Beneath the non-magnetic seat is the magnetic closure member or armature member 82. As shown in FIGS. 4 and 5, the armature is preferably an elongated cup member having a flat top or end portion 84 and a wall member 86. The wall member depends from the end portion 84 to a base portion 88. Notches 90 are provided in the wall member near the base 88 to form a plurality of legs 92. In the preferred embodiment, the armature has four legs. The wall member defines a hollow inner portion of the armature. This hollow inner portion provides a fluid chamber or differential pressure chamber 74, which is shown in FIG. 8. The differential pressure chamber is operatively connected to the first and second fluid conduits 70, 72, to allow fluid flow. The armature rests or seats against armature seat member 96. The armature seat member 96 is integrally formed in the base portion 68 of the housing. The use of an elongated armature member eliminates the need for a spring member to keep the armature in an operating position, as required in prior art solenoid valves.

Generally, the seat 44 is of a soft material such as brass and the armature is of a harder material such as iron or steel such that the combination of a soft material touching a harder material produces a superior seal. The seat may also be of a hard material such as non-magnetic stainless steel or plastic.

An alternative embodiment of the armature is shown in FIGS. 8, 9 and 10. In this embodiment, the armature member 82a includes a flat disc member 98. The flat disc member is retained within the base portion 88a of the armature 82a by a plurality of indentations 100, 102 along the base portion of the armature. The flat disc member is annular in shape and is retained within the indentations in a secure, but non-tight fit.

In the alternative embodiment of FIG. 9, the restriction or orifice 75a of the second conduit is placed immediately below the base portion of the armature 82a. In this location, the orifice 75a serves as an armature seat member 96a. The seal between the flat disc member 98 and the orifice 75a is sufficient to prevent leakage of fluid from the second conduit member into the fluid chamber 94 when the armature is in the rest position against the armature seat 96a.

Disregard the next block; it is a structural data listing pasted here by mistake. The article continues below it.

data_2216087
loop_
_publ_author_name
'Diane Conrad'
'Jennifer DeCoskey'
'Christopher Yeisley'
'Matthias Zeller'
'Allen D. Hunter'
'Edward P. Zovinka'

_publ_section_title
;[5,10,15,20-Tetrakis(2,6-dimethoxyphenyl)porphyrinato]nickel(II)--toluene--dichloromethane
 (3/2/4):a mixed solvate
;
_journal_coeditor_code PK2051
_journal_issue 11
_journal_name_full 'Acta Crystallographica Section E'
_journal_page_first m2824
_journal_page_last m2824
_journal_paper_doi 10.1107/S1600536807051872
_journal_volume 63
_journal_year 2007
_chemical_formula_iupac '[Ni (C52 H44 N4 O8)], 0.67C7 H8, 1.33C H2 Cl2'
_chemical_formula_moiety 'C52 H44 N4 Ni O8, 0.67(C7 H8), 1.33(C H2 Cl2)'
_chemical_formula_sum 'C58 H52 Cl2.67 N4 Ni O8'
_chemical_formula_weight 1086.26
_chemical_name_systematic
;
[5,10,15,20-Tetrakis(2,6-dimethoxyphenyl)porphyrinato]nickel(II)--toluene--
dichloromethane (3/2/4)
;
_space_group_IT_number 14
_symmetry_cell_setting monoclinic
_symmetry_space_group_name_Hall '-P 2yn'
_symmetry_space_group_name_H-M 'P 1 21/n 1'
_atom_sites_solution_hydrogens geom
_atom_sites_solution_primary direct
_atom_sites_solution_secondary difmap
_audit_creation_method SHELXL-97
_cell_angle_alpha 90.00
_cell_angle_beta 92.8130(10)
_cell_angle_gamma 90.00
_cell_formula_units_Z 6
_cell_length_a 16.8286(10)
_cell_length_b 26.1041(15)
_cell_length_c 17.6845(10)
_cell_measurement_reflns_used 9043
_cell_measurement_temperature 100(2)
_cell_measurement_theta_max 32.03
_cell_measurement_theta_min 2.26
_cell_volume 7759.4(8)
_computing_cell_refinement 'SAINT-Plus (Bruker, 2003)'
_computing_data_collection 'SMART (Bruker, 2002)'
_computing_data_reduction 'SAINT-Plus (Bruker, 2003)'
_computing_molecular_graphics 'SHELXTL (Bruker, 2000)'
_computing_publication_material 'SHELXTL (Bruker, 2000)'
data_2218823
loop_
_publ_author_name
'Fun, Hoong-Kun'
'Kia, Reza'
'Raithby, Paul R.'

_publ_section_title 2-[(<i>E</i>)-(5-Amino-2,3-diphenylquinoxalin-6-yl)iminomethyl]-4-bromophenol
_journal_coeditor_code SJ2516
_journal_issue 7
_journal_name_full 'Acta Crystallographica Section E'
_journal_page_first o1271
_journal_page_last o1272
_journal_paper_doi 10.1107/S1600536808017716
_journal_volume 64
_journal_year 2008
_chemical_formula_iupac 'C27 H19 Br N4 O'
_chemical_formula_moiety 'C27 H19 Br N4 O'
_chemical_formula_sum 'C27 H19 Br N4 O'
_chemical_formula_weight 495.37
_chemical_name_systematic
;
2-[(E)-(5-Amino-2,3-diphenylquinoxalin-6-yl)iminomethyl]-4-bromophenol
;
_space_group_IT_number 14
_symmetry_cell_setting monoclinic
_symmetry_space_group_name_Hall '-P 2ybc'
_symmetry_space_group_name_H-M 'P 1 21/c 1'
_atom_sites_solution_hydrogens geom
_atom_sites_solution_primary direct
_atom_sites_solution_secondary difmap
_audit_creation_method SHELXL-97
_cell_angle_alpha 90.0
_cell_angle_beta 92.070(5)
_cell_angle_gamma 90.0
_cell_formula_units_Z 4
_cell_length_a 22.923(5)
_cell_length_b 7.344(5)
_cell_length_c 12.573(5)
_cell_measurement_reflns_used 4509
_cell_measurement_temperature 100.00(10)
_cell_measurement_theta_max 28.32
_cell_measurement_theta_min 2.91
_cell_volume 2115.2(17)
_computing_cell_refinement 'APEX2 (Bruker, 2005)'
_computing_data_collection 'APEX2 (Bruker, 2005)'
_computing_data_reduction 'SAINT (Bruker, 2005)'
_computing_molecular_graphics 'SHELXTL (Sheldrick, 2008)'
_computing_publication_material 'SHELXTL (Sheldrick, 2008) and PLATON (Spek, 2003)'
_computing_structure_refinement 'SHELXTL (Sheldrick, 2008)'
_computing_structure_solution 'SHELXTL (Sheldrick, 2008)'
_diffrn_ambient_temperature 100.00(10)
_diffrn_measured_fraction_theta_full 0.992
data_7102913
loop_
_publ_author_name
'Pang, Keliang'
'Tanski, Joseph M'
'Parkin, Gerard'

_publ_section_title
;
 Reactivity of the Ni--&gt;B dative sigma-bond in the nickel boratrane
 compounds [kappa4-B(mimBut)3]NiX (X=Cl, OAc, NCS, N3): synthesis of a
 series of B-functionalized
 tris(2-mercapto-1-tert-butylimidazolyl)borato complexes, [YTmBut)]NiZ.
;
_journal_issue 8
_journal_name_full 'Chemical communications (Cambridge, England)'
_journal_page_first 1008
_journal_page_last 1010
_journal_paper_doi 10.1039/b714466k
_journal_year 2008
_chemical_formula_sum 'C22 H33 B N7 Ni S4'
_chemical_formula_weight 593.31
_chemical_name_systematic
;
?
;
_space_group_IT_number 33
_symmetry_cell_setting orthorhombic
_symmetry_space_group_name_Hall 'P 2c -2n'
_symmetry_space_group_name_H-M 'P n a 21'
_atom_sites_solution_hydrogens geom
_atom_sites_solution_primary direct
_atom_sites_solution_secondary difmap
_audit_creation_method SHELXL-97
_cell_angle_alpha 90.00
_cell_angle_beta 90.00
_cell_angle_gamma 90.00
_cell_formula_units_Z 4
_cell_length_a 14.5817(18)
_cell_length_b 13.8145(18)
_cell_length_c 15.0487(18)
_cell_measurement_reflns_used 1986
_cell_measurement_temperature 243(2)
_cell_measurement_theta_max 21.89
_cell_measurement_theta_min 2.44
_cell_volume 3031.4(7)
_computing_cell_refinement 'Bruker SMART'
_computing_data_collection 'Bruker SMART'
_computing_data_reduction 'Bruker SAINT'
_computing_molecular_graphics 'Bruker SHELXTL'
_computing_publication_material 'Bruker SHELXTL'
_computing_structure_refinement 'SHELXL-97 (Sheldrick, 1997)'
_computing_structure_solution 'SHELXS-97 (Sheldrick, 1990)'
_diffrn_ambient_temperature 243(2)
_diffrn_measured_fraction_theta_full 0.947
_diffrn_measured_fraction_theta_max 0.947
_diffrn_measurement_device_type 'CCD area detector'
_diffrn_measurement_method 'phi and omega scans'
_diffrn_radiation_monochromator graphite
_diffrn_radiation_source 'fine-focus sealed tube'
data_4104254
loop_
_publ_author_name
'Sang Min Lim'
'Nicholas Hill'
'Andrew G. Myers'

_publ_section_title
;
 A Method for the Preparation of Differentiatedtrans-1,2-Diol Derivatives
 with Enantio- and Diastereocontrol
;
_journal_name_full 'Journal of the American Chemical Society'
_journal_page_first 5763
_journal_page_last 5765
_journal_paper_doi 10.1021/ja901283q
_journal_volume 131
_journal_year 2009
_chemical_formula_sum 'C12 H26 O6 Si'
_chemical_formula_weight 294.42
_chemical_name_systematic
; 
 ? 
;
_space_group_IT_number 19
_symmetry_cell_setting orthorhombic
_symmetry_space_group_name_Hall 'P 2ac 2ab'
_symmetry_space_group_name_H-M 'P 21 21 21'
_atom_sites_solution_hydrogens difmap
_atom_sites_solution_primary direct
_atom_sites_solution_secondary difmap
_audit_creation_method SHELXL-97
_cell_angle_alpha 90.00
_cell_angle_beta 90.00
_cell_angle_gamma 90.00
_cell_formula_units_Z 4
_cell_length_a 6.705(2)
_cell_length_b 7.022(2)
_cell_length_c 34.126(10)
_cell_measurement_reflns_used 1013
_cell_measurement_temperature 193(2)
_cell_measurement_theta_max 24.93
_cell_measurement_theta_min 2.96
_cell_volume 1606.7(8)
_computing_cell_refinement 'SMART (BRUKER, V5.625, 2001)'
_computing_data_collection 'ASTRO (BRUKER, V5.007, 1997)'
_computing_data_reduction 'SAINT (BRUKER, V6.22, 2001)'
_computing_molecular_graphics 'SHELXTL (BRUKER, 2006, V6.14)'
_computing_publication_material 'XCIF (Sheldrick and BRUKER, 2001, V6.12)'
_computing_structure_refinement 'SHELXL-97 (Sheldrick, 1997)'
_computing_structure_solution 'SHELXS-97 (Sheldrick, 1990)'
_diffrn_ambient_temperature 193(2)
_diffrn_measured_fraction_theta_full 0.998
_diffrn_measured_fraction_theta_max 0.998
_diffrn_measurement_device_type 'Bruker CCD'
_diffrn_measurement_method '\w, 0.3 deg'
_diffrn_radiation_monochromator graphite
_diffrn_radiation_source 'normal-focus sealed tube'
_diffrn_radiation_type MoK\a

Another alternative embodiment of the valve is shown in FIG. 11. In this embodiment, the armature member 82b is shortened in length. The armature preferably extends at least beyond the end of the outer member in order to complete the magnetic flux circuit. Notches in the base of the armature member are not necessary in this embodiment.

In this embodiment, the flat disc member is eliminated. In its place, the restriction or orifice 75b is extended within the armature 82b. This places the armature seat member 96b within the inside of the armature member 82b. The seal between the end portion 84 of the armature 82b and the orifice 75b is sufficient to prevent leakage of fluid from the second conduit member into the fluid chamber when the armature is in the rest position against the armature seat 96b. The prevention of leakage provides the zero bias feature of the present invention. The extension of the armature seat into the armature need not include the orifice. That is, the armature seat can be extended while the orifice is maintained at a location near the port 14.

In all three embodiments, the flat top portion 84 of the armature 82 acts against the opening in the lower face 50 of the non-magnetic seat member 44. The armature acts at various positions between and including a fully closed position, in which the armature is seated against the non-magnetic seat 44, and a fully open position, in which the armature 82 is at its lowest possible position in the cylindrical chamber 58 and resting against the armature seat 96. The opening of the armature by its movement in the vertically downward direction allows fluid flow through the fluid passage 26 and non-magnetic seat 44 and around the outside of the wall member 86 of the armature through cylindrical chamber 58 and into the fluid chamber 74. The downward movement of the armature thus creates a fluid opening defined between the lower face 50 of the non-magnetic seat and the flat top portion 84 of the armature. Fluid in the fluid chamber 74 is accessed by the first and second conduits 70, 72.

The cross sectional diameter of the fluid passage 26 is preferably on the order of 0.100 inch. The cross sectional inner diameter of the non-magnetic seat member is preferably on the order of 0.200 inch. These diameters are substantially larger than the cross sectional diameter of the orifice 75 which is preferably on the order of 0.020 inch.